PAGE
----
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Innovation is key to success for young farmers, says keynote speaker

P.E.I. Young Farmers of Canada second vice-president, from right, Mark Verleun and president Ian Drake chat with keynote speaker Don Schiefelbein during the organization’s annual general meeting at Murphy’s Community Centre on Saturday. Schiefelbein, president of major Angus producer Schiefelbein Farms in Minnesota, spoke on the importance of being innovative in the industry. Schiefelbein Farms is a family operation that was started by Schiefelbein’s father in 1955 and has grown to become the largest registered Angus cattle producers in Minnesota and about the 20th largest seedstock producer in the U.S.
P.E.I. Young Farmers of Canada second vice-president, from right, Mark Verleun and president Ian Drake chat with keynote speaker Don Schiefelbein during the organization’s annual general meeting at Murphy’s Community Centre on Saturday. Schiefelbein, president of major Angus producer Schiefelbein Farms in Minnesota, spoke on the importance of being innovative in the industry. Schiefelbein Farms is a family operation that was started by Schiefelbein’s father in 1955 and has grown to become the largest registered Angus cattle producers in Minnesota and about the 20th largest seedstock producer in the U.S. - Mitch MacDonald

Young farmers have to be innovative if they want to remain competitive, says the president of one of the largest registered Angus herds in the U.S.

Don Schiefelbein, president of Minnesota’s Schiefelbein Farms, was one of two keynote speakers during the PE.I. Young Farmers of Canada annual general meeting at Murphy’s Community Centre on Saturday.

Schiefelbein Farms is a family operation that was started by Don’s father, a first generation farmer, in 1955.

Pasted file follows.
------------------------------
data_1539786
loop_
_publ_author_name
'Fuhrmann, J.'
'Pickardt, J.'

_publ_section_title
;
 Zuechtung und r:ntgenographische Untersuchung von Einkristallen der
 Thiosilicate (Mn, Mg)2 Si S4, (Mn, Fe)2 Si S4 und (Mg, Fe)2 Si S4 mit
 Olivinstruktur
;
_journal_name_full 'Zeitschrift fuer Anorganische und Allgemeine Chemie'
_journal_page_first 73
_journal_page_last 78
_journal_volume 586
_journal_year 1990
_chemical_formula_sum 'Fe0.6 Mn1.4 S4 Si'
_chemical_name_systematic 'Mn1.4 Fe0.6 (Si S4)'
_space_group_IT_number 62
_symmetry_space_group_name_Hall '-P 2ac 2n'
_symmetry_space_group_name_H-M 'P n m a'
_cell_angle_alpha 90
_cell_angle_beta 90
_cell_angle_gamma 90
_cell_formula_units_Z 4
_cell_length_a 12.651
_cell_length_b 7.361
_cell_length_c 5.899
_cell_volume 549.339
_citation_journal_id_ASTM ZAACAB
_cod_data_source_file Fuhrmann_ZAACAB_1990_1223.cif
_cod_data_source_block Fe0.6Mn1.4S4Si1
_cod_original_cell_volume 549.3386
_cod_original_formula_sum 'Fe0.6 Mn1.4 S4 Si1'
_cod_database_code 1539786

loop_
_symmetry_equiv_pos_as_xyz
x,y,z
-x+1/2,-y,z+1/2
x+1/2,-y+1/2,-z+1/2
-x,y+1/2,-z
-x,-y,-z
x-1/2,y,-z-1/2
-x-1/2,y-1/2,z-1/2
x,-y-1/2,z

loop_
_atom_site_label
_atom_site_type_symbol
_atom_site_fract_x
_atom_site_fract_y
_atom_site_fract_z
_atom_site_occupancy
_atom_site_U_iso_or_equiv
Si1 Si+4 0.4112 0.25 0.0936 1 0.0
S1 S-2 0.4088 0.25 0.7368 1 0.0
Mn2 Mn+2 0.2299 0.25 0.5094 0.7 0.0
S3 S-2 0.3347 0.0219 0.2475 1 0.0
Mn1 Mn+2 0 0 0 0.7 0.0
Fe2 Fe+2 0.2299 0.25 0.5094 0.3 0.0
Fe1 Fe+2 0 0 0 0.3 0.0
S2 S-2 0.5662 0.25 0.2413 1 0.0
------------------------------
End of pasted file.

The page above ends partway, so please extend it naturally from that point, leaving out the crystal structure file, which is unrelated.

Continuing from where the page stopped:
It has since grown to become the largest cattle producer in Minnesota, and about the 20th largest seedstock operation in the U.S. while remaining a family operation.

Schiefelbein praised innovation throughout his speech, noting that every member of his family that wants to work on the farm is first required to leave for four years.

“In order to learn something, expose yourself to something new,” said Schiefelbein.

He said continuing to push the boundaries and experimentation is required in the competitive industry and has led to his own farm’s success.

“I think that’s what people forget. If you aren’t on the edge and trying to figure new things out, your competitor probably is. So if you want to stay competitive over the long haul, you’ve got to keep moving forward and keep trying new ideas.”

Schiefelbein also emphasized that cattle producers should strive to create genetics that are more profitable for “you, the customers and consumer downstream.”

The advice was well received in a room of many young P.E.I. farmers, with this being the 80th year of the organization’s existence.

The meeting also saw a keynote speech from Lance Stockbrugger of Saskatchewan, who spoke largely about leasing, rental agreements and improving farm profitability. Stockbrugger, a chartered accountant with LDS Farms, is a specialist in estate planning and intergenerational succession transfers.

While only 9.4 per cent of P.E.I.’s 1,810 farm operators are under the age of 35, which is a growing number, the next decade will see a major shift in Canada’s agriculture industry as older farmers retire.

Ian Drake, president of the P.E.I. Young Farmers, said both speakers provided valuable insight on how to best adapt with the shift.

“(The main takeaway was) how to grow your farm as your family grows. There is going to be three out of four farms will change hands over the next ten years,” said Drake, noting the average age of a P.E.I. farm operator is 55-years-old. “Within the next ten years, they’ll be 65… so farm succession is very important.”

Another growing aspect in P.E.I. farming is the number of female operators. About 18.2 per cent of P.E.I.’s farm operators are now women.

 

Mitchell.macdonald@theguardian.pe.ca

Twitter.com/Mitch_PEI

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